Londoners To Pay Regal Fee If Driving Old Polluting Cars

London, Pollution, The ULEZ

Starting on Tuesday, you’ll have to pay a regal fee of £12.50 ($15.70) every day if you drive an old, polluting car anywhere in London. 2019 saw the introduction of a 24 hour Ultra Low Emission Zone in the British capital, making it the first city in the world where vehicles must adhere to strict emissions regulations or pay a fee.

This came after the introduction of road pricing in 2003 with the intention of easing congestion in central London. The ULEZ was enlarged in 2021, and on Tuesday it will be widened once more to include the suburbs and outside boroughs of the city. Diesel vehicles were registered before October 2015 and gasoline vehicles were generally initially registered before 2006.

“There is still far too much toxic air pollution permanently damaging the health of young Londoners and leading to thousands of early deaths every year,” London Mayor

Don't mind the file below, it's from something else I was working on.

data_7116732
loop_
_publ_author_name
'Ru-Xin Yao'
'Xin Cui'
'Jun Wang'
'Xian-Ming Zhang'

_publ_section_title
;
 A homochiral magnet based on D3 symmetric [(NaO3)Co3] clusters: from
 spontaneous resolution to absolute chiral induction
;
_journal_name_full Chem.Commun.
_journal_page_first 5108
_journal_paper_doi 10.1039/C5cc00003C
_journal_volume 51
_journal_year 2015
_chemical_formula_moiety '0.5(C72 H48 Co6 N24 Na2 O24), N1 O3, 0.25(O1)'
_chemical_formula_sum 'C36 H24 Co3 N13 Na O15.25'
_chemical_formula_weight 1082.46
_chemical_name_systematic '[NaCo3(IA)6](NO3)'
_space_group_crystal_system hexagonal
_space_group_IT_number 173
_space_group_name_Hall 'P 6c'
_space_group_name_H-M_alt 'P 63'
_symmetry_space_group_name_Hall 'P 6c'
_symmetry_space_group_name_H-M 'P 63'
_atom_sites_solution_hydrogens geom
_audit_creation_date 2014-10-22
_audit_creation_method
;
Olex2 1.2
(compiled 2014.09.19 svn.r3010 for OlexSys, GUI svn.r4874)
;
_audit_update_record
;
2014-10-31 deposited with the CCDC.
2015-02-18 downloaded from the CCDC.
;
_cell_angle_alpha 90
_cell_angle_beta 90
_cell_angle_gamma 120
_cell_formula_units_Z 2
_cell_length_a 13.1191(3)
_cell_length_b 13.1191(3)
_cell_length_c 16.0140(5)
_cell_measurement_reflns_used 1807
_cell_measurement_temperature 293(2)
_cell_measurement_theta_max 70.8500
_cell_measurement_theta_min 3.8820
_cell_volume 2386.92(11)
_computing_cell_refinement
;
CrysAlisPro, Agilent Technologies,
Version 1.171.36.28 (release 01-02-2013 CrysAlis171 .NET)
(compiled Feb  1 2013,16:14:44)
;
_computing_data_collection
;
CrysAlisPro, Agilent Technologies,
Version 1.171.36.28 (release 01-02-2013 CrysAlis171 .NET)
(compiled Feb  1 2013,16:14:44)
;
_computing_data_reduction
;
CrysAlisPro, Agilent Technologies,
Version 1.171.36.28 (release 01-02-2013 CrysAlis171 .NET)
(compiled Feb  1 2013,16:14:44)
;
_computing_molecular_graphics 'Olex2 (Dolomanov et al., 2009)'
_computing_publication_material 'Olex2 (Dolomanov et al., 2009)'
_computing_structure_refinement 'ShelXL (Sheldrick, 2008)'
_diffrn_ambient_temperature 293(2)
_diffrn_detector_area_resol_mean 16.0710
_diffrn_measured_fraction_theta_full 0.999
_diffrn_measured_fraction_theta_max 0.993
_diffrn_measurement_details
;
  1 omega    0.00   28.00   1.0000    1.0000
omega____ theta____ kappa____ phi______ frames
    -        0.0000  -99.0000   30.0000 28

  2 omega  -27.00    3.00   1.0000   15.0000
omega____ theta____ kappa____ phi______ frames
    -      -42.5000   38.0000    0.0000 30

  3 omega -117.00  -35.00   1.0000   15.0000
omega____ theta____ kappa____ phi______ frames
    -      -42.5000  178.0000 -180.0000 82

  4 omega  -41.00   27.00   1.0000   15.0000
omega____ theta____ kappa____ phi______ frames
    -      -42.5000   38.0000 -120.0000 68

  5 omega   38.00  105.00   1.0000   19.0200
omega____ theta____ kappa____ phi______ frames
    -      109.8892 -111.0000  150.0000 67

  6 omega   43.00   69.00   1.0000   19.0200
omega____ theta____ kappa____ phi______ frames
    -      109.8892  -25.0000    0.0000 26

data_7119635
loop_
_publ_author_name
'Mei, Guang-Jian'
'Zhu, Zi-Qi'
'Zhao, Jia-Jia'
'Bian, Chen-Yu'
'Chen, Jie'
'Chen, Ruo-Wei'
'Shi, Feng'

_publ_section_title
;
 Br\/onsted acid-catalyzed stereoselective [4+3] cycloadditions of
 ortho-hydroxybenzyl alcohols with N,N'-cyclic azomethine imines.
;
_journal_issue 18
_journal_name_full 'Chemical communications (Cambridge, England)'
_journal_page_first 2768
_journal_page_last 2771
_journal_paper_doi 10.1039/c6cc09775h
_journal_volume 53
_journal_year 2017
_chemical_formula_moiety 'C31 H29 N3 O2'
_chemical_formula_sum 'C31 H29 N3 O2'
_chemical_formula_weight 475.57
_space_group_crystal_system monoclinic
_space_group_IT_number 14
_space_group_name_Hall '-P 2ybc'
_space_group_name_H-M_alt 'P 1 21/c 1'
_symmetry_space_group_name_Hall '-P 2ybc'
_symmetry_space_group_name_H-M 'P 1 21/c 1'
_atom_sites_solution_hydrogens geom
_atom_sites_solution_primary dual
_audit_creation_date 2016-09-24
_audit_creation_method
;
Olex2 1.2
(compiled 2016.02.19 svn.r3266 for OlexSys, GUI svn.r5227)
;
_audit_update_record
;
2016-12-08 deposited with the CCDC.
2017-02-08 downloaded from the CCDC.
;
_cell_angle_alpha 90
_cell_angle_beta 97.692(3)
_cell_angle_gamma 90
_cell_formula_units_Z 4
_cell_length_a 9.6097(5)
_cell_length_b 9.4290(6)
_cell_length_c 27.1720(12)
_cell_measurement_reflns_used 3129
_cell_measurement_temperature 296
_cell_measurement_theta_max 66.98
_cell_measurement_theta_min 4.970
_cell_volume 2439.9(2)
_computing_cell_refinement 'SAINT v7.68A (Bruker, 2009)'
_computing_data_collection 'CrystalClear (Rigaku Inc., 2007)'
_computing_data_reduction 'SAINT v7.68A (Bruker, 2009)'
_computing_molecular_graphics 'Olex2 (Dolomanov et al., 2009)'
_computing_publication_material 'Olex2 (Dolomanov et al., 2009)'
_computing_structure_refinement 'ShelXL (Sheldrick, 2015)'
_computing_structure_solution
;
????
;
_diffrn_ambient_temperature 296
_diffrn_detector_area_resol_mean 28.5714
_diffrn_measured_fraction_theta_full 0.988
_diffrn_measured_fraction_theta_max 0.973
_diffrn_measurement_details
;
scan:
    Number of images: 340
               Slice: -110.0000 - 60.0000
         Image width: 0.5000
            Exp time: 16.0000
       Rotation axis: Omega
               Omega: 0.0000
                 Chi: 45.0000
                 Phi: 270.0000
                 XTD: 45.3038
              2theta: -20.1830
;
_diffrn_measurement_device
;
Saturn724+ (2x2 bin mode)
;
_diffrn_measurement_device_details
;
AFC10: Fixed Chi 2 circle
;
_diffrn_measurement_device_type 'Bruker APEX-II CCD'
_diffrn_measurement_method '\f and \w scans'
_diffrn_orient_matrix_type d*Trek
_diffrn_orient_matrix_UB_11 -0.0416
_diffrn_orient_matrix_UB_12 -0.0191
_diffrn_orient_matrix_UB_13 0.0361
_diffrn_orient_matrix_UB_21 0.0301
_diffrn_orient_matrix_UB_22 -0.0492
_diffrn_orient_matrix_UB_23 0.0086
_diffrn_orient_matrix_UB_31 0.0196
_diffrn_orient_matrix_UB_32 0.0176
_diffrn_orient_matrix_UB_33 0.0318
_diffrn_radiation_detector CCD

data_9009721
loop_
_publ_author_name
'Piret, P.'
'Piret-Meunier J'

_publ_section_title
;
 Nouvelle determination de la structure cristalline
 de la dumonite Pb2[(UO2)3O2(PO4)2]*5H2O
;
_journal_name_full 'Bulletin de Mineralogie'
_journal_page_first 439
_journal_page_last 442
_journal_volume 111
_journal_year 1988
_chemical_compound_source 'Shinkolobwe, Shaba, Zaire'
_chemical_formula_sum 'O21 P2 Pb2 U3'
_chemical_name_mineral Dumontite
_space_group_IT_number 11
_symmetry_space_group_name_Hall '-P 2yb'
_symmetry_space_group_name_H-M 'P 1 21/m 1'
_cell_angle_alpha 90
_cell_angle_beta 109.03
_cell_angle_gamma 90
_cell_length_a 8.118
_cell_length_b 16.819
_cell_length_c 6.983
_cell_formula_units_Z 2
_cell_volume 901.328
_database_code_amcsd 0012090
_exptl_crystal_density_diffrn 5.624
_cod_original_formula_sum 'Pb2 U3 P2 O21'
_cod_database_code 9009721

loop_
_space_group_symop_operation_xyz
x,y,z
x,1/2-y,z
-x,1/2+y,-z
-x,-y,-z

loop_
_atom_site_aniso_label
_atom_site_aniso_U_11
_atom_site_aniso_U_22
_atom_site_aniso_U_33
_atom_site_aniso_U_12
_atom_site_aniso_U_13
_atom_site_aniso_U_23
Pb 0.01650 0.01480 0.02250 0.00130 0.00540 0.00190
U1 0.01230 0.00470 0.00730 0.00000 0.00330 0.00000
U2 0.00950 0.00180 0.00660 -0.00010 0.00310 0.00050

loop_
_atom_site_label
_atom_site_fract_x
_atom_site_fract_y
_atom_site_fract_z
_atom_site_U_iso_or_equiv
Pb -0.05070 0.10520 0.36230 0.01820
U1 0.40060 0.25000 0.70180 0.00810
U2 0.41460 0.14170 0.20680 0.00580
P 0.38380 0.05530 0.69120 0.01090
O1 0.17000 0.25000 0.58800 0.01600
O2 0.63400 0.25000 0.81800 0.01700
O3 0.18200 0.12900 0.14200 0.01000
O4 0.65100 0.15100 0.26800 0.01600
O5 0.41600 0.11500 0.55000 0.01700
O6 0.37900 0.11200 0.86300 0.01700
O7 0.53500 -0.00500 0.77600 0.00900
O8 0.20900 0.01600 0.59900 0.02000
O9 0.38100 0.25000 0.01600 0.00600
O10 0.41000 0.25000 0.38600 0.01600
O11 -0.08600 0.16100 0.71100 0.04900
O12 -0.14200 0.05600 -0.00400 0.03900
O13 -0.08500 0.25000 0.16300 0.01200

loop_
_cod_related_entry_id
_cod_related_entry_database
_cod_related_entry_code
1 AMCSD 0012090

Sadiq Khan said in November when he announced the latest expansion.

“Expanding the ULEZ London-wide will mean 5 million more people will be able to breathe cleaner air and live healthier lives.”

London Economy and Inflation

As Britons struggle with a cost-of-living crisis fueled by decades-high inflation and slow economic development, the extension of the Ultra-Low Emission Zone (ULEZ) to all of Greater London on Tuesday has provoked a greater public outcry.

In addition, according to the London Chamber of Commerce and Industry (LCCI), a third of London firms are concerned about how the GBP 12.50 (USD 16) daily toll that
will be implemented throughout the city will affect their staff.

In Comparision

At last, New York City is catching up. In June, Governor Kathy Hochul announced that the city had received permission to begin taxing visitors to downtown Manhattan. After more than 50 years of attempts, New York City might finally succeed in implementing a congestion charge as early as next spring.

The New York toll is intended to reduce the amount of traffic entering the congested area by at least 10% daily. In addition to lowering pollution and planet-warming carbon emissions, congestion would be reduced.

However, a legal challenge to the scheme has already been made. The US Department of Transportation, which provided the final permission for New York City’s congestion pricing, was sued by New Jersey in July.